CAPE TOWN — The Cabinet is expected to approve the government’s policy document on National Health Insurance (NHI) at its meeting next month, government spokesman Jimmy Manyi said yesterday.
It is potentially the most expensive policy change advocated by the African National Congress since it came to power.
The policy has been anxiously awaited by business, consumers and health practitioners as it is expected to reform the way state health services are provided for and financed. The private sector will be looking for signals about its future role, while consumers and employers are anxious to know if they will pay more taxes.
The government is under political pressure from its allies in the tripartite alliance to deliver on its promise to introduce the NHI to provide universal access to quality healthcare.
Health Minister Aaron Motsoaledi has made it clear that he is intent on regulating private sector prices to contain costs and provide certainty to funders — including medical schemes and the state.
In February, Dr Motsoaledi said an inter-ministerial committee had approved an NHI policy document and it was poised for endorsement by the Cabinet .
Mr Manyi said yesterday that the Cabinet had raised questions about the contents of Dr Motsoaledi’s February report, and this input had now been accommodated by the health department.
"It’s ready," he said . "At the next Cabinet (meeting) it will be tabled for final endorsement. The only delay has been caused by the various travels by the minister."
Ministerial spokesman Fidel Hadebe said yesterday that Dr Motsoaledi had taken personal charge of all communication on NHI . Dr Motsoaledi was travelling back from China yesterday.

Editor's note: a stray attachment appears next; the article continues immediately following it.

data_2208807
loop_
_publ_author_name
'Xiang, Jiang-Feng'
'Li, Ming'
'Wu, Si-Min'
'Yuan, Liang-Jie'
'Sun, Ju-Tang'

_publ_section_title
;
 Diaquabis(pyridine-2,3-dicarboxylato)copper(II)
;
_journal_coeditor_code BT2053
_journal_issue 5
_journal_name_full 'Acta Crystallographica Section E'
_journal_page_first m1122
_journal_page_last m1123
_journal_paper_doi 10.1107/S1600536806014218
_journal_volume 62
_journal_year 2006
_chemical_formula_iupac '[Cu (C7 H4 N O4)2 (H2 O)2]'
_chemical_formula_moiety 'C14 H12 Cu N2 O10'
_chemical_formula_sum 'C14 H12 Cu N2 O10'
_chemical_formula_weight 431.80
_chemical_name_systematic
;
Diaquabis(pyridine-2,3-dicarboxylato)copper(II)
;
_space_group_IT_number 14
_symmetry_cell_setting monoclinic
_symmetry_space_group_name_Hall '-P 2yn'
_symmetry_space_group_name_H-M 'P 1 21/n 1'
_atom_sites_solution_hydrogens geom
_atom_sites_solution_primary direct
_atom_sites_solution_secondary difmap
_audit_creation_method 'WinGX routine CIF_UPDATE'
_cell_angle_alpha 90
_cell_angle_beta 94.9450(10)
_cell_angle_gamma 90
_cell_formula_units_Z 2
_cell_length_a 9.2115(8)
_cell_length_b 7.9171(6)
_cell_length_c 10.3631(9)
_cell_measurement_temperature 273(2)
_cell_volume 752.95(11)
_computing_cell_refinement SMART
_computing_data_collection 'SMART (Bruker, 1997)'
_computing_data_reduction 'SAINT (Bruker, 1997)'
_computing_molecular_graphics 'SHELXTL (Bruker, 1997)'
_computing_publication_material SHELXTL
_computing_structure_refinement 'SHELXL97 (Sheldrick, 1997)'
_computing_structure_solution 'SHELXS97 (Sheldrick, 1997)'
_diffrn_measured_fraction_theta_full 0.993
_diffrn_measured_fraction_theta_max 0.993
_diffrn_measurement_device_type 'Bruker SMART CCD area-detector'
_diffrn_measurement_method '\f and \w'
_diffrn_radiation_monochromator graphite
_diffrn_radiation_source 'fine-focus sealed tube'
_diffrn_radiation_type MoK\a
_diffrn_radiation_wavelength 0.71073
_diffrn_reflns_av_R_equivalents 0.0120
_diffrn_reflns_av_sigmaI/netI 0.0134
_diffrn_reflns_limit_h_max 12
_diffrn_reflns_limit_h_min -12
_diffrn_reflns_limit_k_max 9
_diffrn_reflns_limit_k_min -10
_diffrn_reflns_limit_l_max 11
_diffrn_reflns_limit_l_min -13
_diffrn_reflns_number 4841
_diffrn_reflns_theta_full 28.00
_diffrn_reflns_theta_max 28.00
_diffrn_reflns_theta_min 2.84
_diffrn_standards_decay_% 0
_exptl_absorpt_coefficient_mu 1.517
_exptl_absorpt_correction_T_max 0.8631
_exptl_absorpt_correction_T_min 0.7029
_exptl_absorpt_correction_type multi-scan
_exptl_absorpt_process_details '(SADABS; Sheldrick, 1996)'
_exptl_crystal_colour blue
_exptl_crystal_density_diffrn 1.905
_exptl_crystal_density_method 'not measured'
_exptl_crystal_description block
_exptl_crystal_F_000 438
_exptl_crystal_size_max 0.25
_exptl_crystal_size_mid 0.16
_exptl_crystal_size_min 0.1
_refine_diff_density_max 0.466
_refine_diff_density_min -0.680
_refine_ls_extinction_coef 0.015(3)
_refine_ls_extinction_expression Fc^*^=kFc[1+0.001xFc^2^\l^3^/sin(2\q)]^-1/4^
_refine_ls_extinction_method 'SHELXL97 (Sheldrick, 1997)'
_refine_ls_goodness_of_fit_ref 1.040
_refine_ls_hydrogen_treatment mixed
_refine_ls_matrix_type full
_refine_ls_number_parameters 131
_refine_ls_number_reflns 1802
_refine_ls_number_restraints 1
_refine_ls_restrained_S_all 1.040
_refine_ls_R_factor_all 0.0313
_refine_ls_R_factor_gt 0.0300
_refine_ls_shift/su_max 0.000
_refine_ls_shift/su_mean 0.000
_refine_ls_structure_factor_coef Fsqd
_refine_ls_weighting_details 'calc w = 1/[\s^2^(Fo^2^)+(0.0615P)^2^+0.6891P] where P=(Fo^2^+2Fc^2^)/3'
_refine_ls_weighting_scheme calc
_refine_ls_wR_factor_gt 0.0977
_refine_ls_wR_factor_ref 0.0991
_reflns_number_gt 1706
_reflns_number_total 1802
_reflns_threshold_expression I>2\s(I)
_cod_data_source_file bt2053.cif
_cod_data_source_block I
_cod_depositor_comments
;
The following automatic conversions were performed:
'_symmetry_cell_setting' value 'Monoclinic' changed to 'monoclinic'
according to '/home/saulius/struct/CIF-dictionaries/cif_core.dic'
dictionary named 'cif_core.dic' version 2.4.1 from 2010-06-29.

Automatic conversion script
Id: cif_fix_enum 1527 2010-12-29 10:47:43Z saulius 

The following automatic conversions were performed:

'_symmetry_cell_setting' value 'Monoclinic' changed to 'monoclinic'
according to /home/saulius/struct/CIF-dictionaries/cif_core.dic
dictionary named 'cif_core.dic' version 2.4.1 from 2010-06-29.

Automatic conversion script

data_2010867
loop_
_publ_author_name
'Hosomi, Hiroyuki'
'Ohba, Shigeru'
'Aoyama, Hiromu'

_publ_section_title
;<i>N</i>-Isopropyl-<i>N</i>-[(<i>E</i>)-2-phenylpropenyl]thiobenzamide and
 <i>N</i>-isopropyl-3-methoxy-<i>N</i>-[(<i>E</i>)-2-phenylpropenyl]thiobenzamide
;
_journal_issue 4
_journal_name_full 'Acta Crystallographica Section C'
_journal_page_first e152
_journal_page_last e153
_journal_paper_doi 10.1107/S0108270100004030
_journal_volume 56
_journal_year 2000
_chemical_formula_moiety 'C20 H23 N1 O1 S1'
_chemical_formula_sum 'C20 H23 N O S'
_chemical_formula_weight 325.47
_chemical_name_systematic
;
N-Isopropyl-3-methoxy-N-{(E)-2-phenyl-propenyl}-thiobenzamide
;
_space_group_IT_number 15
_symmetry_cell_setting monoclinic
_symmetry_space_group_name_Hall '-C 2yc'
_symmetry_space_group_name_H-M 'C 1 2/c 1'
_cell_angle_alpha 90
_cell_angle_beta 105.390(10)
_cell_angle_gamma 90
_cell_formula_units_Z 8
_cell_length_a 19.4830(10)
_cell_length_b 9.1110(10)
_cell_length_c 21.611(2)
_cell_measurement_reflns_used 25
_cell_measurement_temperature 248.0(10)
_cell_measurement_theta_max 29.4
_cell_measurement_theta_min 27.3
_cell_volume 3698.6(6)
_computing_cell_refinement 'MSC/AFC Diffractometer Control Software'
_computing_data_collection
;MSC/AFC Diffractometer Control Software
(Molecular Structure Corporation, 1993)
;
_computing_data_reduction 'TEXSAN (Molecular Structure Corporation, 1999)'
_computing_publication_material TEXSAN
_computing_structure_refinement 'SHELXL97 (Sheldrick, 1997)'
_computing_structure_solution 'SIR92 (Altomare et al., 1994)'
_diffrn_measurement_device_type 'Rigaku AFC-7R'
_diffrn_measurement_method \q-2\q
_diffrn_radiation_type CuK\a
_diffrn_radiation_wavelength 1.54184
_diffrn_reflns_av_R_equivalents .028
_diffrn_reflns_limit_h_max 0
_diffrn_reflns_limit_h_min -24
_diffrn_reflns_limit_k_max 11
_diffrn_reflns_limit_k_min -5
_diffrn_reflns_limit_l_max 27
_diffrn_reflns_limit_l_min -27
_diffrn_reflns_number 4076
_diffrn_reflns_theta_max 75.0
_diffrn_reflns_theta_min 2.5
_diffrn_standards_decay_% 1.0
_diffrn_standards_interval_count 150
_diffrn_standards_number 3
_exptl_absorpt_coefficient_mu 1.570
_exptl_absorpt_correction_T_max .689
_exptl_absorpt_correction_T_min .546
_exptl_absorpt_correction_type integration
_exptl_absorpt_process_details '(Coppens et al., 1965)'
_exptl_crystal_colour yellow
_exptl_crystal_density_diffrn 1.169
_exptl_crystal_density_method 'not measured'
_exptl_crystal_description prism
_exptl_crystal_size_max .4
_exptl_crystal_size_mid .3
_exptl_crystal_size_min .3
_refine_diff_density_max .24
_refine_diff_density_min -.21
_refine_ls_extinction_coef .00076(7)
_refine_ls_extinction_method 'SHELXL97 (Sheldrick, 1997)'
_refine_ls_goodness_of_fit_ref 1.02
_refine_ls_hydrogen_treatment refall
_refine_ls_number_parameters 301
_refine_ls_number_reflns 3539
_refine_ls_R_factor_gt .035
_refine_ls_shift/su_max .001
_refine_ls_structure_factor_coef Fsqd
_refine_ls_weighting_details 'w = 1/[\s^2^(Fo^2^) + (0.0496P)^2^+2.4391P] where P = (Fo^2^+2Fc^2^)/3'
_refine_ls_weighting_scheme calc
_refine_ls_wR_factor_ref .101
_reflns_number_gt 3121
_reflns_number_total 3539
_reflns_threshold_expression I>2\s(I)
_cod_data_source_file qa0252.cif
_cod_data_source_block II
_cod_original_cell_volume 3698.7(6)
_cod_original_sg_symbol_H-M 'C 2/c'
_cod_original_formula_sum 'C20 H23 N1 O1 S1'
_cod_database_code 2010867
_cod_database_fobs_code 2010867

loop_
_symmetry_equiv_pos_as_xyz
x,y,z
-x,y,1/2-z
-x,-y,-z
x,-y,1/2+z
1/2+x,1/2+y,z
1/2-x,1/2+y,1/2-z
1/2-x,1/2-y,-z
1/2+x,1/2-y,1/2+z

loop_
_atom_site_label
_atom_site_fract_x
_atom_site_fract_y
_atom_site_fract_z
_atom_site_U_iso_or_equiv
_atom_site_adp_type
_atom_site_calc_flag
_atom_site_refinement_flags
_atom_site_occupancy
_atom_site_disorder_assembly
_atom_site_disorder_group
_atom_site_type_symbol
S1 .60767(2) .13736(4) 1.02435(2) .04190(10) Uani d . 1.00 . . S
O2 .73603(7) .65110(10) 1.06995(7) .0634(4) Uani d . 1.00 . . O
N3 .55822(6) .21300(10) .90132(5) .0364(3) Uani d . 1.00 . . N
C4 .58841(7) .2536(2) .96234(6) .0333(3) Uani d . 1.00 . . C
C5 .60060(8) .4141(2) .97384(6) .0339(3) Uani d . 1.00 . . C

Three independent sources on the ministerial advisory committee on NHI said yesterday that they had been kept in the dark about the document’s contents.
Independent health economist Alex van den Heever said all that had been proposed on NHI was a "crude tax-and-spend approach" equivalent to 5% of gross domestic product, mixed in with the introduction of a centralised "fund".
"This is miraculously supposed to compensate for the myriad of performance weaknesses in the generally corrupt and dysfunctional public health system, which lacks a coherent governance and accountability framework.
"The technical rationale for these proposals has been extremely weak and has relied almost exclusively on differences in per capita spending between privately funded medical scheme beneficiaries and the general tax-funded public sector," he said.
"Somehow the South African population is expected to accept the reasoning that the institutional failures of the public system are due to high private spending on medical schemes.
"Hopefully, this absurd reasoning, prevalent within all public utterances and documentation on NHI to date, will have been excised from any publicly released government document."
Mariné Erasmus, an economist at Econex, said she hoped to see details on service delivery models and financing, but was unsure this information would be included at this stage. "Since the NHI will be phased in over the next 14 years, we do not expect the entire system to be finalised," she said.
Mark Heywood, director of the health advocacy group Section 27, said the underlying issues that drove the government to propose an NHI — how to finance and provide universal access to healthcare — were becoming "graver with each passing month".